4. Epigenetic Fingerprints

Another means by which cancer cells may up- or downregulate gene expression is through DNA methylation. CpG islands are CG-rich regions where a cytosine nucleotide can be methylated by DNA methyltransferases to form 5-methylcytosine. Promoter methylation often leads to gene silencing. In cancer, hyper/hypo-methylation is common, and is a means by which a cell can silence or upregulate genes [54]. TCGA provided, for the first time, a comprehensive analysis of DNA methylation profiles of UM using the Infinium HumanMethylation450 BeadChip Kit (Illumina), a microarray-based test which surveys 450,000 methylation loci. Clustering of the most variable 1% of these probes (approximately 4500 probes) revealed that monosomy 3/BAP1-aberrant tumors had a unique methylation profile. Within disomy 3 UM, tumors with EIF1AX mutations had a different methylation profile than those with SF3B1 mutations. This clustering was similar to that of SCNA, suggesting an epigenetic role in the evolution of UM.

5. Transcriptomic Analysis

Unbiased clustering of mRNA transcripts revealed four clusters. Expectedly, monosomy 3/BAP1-aberrant tumors had a distinct transcriptomic profiles than tumors with disomy 3 and high BAP1 levels. These two main clusters also correlated with the prognostic twelve-set marker genes that are commonly used in clinical prognostication [15]. Each cluster could be further subdivided into two groups. Unbiased clustering of long noncoding (lncRNA) followed the same patterns as mRNA. LncRNAs CYTOR, PVT1, and BANCR, which are associated with other solid cancers [55,56], were more abundant in the poor-prognosis clusters 3 and 4. PVT1, which has been shown to be associated with MYC protein stabilization [57]. Clusters based on microRNA (miRNA) were slightly different than mRNA or lncRNA subtypes.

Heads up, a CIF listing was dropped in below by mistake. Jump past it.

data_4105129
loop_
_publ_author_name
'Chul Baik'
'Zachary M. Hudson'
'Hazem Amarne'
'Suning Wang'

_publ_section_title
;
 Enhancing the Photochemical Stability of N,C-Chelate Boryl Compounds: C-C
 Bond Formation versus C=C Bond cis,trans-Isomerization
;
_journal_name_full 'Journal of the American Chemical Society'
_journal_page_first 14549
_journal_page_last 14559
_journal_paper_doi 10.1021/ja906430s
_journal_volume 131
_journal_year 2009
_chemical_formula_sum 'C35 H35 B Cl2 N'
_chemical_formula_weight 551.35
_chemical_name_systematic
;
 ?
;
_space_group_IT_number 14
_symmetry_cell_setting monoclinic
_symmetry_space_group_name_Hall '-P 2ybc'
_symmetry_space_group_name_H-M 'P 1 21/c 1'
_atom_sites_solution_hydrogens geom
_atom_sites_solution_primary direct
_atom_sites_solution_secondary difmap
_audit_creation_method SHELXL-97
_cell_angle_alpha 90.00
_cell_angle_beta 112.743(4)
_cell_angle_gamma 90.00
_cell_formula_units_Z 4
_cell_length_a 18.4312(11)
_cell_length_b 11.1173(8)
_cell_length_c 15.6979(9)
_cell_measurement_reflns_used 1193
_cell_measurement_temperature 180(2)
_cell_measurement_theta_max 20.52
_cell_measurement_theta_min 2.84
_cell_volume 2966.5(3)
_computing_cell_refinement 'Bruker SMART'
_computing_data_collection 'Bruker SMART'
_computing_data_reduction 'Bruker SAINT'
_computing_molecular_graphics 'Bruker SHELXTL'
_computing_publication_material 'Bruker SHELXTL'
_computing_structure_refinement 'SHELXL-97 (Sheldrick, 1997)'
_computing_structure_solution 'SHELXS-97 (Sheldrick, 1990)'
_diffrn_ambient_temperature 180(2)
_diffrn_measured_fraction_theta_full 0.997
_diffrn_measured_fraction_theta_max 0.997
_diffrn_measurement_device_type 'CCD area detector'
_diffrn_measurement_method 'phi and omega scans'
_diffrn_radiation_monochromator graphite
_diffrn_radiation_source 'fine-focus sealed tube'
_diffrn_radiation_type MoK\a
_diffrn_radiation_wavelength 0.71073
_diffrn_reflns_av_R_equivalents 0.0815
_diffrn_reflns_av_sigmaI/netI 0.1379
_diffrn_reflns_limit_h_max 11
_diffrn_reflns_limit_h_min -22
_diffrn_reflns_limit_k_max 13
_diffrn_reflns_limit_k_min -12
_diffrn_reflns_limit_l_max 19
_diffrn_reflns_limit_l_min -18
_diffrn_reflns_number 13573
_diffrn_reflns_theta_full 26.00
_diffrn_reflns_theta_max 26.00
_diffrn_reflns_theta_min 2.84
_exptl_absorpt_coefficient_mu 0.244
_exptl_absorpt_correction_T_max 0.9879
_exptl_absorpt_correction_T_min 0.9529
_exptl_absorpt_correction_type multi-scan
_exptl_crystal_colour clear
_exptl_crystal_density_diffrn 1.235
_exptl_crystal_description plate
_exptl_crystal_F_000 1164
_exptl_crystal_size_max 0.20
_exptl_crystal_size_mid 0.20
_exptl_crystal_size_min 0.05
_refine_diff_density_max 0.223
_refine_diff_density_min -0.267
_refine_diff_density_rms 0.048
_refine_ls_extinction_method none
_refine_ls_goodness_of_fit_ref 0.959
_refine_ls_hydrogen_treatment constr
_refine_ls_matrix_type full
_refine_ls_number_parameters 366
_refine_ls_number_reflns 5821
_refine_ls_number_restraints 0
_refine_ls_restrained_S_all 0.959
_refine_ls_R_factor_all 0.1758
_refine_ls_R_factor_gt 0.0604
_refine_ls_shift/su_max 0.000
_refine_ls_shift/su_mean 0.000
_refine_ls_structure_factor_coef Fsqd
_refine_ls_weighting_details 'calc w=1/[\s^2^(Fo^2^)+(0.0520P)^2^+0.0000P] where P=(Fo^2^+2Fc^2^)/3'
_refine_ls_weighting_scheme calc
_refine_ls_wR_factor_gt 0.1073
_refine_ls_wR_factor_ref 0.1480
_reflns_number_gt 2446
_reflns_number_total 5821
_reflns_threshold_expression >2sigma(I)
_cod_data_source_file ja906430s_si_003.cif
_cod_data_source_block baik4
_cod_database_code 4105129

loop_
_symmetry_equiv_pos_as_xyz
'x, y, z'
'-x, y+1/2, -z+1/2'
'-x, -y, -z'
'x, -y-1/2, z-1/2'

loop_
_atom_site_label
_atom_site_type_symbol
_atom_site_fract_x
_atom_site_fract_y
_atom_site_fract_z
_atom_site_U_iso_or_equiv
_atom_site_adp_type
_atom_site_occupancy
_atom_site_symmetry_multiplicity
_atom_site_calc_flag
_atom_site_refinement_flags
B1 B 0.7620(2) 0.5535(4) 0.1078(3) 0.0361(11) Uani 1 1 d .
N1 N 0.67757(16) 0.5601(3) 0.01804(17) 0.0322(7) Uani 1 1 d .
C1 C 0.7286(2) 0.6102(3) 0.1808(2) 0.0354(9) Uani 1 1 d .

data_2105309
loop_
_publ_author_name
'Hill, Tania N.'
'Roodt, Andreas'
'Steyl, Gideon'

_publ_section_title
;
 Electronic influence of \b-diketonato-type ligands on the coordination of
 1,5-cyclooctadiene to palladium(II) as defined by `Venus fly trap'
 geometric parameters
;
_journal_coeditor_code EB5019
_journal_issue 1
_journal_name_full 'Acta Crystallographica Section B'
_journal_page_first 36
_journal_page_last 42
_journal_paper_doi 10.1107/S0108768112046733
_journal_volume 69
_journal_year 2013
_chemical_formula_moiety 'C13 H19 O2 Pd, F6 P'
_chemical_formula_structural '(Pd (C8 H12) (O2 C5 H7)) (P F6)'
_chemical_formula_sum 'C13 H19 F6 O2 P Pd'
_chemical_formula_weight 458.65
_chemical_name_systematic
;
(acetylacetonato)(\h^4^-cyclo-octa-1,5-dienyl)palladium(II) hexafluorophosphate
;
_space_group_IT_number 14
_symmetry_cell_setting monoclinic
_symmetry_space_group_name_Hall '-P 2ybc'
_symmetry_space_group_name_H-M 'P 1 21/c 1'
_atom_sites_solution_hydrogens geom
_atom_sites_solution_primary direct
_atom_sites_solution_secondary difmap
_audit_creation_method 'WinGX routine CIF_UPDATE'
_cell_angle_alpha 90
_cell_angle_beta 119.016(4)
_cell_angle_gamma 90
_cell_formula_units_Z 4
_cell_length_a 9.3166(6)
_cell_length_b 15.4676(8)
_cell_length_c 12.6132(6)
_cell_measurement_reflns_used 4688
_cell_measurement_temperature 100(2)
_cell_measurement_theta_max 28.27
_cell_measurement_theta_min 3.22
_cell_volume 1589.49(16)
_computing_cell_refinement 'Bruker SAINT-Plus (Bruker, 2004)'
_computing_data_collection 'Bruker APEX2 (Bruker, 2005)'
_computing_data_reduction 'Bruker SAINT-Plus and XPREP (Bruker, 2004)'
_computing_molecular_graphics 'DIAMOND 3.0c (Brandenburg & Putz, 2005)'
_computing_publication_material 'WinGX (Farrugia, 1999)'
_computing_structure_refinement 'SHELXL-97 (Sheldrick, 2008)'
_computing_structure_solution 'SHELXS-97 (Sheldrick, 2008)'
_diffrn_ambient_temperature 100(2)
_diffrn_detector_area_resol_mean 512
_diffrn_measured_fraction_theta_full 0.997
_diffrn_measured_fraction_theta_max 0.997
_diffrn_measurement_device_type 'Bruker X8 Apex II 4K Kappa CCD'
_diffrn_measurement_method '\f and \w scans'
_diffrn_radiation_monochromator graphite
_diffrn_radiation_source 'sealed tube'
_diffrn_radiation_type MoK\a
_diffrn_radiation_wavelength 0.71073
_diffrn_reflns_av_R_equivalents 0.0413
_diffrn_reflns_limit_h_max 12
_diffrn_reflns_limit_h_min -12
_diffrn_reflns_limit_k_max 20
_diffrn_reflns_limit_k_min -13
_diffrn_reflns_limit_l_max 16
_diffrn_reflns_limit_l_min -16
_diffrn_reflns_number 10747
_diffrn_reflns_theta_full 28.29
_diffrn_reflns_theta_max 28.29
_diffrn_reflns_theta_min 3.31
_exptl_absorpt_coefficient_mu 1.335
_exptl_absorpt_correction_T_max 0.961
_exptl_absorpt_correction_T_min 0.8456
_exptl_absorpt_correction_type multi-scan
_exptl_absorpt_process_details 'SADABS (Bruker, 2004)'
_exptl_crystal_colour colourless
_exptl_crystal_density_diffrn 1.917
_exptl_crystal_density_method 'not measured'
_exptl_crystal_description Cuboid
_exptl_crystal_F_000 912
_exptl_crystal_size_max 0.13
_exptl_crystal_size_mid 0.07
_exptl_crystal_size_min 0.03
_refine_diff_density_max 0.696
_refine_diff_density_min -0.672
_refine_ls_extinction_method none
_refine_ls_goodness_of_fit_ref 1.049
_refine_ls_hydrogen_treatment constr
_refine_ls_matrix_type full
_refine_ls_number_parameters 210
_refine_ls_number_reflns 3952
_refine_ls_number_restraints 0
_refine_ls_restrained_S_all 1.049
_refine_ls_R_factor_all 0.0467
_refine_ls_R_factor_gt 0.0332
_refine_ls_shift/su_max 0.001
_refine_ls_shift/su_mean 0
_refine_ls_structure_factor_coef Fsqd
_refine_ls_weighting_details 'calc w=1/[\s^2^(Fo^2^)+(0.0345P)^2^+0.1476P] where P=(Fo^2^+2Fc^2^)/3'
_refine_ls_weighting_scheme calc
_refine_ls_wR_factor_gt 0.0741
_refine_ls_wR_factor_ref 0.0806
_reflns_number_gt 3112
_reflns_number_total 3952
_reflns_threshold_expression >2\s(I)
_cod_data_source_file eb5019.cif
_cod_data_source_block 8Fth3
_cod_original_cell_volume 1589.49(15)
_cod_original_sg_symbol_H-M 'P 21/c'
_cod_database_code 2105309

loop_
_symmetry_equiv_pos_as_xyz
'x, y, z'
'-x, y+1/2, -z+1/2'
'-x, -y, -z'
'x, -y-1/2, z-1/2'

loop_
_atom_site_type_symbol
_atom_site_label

Differential gene expression analysis revealed that the poor-prognosis mRNA cluster 4 was enriched for immune genes and genes located on 8q. Unlike many other malignancies, including cutaneous melanoma, the presence of an immune infiltrate and increased expression of human leukocyte antigens (HLA) in UM has been associated with poor prognosis [58,59]. For instance, immunohistochemical analysis showed that tumors with high lymphocytes (containing more than 100 lymphocytes per 20 high power field (HPF)) correlated with a 15 year survival rate of 37%, as opposed to 70% when the tumors had less than 100 lymphocytes per 20 HPF [60]. Similarly, tumors with higher immune infiltration were associated with worse prognostic factors, such as monosomy 3, and patients had higher rates of metastasis [58,59,60,61,62,63]. In the TCGA cohort, the frequency of an immune infiltrate was inferred by DNA methylation and RNA-seq, and was estimated to constitute 30% of monosomy 3 UM while absent in disomy 3 UM. Transcriptomic analysis showed enrichment of HLA genes and others involved in interferon-γ signaling, T cell invasion, cytotoxicity, and immunosuppression in high-risk tumors. This finding correlated with a prior analysis that was based on whole genome sequencing of UM [52]. Dissecting this unique immune infiltrate is significant because metastatic UM do not respond to immune checkpoint inhibitors (see below).